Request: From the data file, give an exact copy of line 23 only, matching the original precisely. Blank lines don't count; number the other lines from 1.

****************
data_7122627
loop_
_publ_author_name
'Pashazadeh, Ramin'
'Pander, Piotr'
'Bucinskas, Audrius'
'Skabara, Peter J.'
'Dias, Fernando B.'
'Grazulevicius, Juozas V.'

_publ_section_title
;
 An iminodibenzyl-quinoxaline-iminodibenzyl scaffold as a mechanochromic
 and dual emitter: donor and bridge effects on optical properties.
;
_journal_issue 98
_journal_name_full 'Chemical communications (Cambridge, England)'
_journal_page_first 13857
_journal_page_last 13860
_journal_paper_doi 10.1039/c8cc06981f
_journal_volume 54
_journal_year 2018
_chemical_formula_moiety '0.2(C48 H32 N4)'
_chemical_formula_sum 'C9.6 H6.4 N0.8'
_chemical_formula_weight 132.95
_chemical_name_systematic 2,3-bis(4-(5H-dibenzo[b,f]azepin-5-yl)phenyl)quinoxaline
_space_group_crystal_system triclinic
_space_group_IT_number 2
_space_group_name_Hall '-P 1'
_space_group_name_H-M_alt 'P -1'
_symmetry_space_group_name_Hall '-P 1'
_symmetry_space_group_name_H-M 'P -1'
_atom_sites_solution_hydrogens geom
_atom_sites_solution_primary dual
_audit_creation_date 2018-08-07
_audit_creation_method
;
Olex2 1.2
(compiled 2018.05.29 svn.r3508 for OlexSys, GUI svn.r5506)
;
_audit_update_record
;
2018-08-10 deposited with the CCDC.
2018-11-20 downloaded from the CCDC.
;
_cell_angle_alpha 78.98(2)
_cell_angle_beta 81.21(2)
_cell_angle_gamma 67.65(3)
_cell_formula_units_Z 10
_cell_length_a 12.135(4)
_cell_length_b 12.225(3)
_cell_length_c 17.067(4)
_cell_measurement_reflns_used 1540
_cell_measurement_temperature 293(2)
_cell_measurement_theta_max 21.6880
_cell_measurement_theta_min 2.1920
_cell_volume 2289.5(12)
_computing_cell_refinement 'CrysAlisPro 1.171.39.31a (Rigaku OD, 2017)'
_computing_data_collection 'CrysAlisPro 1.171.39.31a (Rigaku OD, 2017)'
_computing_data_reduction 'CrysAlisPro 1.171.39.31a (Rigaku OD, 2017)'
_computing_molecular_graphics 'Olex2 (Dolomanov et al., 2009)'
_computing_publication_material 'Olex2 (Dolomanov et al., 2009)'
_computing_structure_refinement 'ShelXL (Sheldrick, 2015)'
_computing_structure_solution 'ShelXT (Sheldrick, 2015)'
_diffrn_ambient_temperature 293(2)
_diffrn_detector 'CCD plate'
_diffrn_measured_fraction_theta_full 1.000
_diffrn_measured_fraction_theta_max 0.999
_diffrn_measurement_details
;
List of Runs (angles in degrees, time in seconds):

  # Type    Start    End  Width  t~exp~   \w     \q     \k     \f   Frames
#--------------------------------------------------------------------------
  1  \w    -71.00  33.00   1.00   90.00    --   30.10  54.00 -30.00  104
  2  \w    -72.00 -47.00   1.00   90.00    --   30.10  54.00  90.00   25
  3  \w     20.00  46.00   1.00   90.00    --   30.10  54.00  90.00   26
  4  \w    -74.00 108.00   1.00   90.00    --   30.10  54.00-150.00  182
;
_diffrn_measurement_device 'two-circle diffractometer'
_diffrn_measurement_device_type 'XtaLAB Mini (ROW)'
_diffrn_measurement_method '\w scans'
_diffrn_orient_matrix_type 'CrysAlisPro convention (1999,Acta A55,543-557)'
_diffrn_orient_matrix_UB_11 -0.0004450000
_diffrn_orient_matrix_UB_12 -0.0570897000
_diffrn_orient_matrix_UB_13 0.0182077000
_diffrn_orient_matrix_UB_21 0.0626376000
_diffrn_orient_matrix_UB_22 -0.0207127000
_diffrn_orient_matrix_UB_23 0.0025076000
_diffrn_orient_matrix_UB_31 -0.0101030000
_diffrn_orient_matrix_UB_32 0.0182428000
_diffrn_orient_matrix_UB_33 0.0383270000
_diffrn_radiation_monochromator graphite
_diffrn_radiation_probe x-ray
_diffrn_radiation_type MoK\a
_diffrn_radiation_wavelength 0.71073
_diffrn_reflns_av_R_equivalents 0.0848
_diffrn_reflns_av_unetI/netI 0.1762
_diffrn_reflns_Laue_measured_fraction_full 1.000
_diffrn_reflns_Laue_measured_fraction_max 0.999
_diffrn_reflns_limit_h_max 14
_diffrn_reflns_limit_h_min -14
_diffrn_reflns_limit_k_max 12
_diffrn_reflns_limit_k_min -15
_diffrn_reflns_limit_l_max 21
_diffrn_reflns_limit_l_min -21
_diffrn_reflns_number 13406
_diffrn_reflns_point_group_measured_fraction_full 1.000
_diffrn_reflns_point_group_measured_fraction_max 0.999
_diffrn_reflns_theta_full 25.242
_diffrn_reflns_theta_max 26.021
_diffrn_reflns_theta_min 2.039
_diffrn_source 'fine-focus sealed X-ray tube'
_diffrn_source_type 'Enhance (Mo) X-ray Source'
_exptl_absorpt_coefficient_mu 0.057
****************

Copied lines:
_chemical_formula_sum 'C9.6 H6.4 N0.8'